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Public information session raises awareness of the importance of the Hudson Bay Lowlands

Members of Mushkegowuk Council's marine conservation efforts along with the Wildlands League and a Timmins area conservationist, organized an opportunity to inform people about why the Hudson Bay Lowlands, or peatlands, are important, what's threatening them and how they can help.

“In the last few years, we’re really starting to appreciate just how much carbon is stored in the Hudson Bay Lowlands," said Anna Baggio, conservation director for Wildlands League.

"It’s actually just as important as the Amazon from a global climate standpoint and so the world is starting to pay attention to this ecosystem saying hey Canada, this ecosystem is just as important as the Amazon so can you guys take care of it and steward it and make sure we don’t lose all that carbon."

To people living in communities such as Attawapiskat, Kashechewan and Fort Albany, the lowlands on the Hudson Bay and James Bay coasts are known as ‘the Breathing Lands’ and they want to ensure it's protected.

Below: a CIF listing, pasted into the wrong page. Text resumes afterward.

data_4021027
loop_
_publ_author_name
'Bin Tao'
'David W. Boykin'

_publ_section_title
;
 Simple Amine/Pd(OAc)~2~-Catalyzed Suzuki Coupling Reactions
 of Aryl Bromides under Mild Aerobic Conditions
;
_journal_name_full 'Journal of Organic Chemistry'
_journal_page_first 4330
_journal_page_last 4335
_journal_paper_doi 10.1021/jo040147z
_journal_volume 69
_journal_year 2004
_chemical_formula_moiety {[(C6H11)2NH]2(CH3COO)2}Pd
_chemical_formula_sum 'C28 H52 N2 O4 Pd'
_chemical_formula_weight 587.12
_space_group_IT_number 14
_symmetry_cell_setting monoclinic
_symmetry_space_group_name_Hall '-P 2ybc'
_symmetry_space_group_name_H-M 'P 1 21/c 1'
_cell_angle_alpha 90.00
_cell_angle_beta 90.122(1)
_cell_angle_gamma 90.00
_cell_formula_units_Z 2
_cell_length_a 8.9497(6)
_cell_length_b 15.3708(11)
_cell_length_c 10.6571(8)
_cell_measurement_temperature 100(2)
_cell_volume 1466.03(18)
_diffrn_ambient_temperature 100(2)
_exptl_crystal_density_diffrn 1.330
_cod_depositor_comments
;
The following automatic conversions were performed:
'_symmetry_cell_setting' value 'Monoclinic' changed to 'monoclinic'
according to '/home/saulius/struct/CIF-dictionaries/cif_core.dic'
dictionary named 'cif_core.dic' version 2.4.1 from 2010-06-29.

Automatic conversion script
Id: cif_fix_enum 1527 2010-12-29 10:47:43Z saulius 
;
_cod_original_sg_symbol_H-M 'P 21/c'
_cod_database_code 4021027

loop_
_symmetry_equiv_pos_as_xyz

“So I’m trying to convince the mining people and the government to not go there because it’s too much of a sensitive area for the possibility of being disturbed forever – and to go to other places where already a lot of mining is happening like in Timmins and Sudbury where you can find all these critical minerals," said Lawrence Martin, marine manager for the Mushkegowuk Marine Conservation.

Those who organized the session told CTV News that there are a number of ways to help protect the peatlands, including:

  • speaking to elected officials,
  • avoiding purchasing peat moss at garden centres and
  • refraining from upgrading your smartphone

“Be more aware, speak out and say what they think the situation is with the climate change; we see it changing drastically," said conservationist Laurent Robichaud.

"Some things we can control, some things we can’t control and this ('the Breathing Lands') is one that we probably can control."

Organizers explained peatlands operate as a cooling agent which stores hundreds of millions of tonnes of carbon and is an ally in climate change unless it's disturbed.

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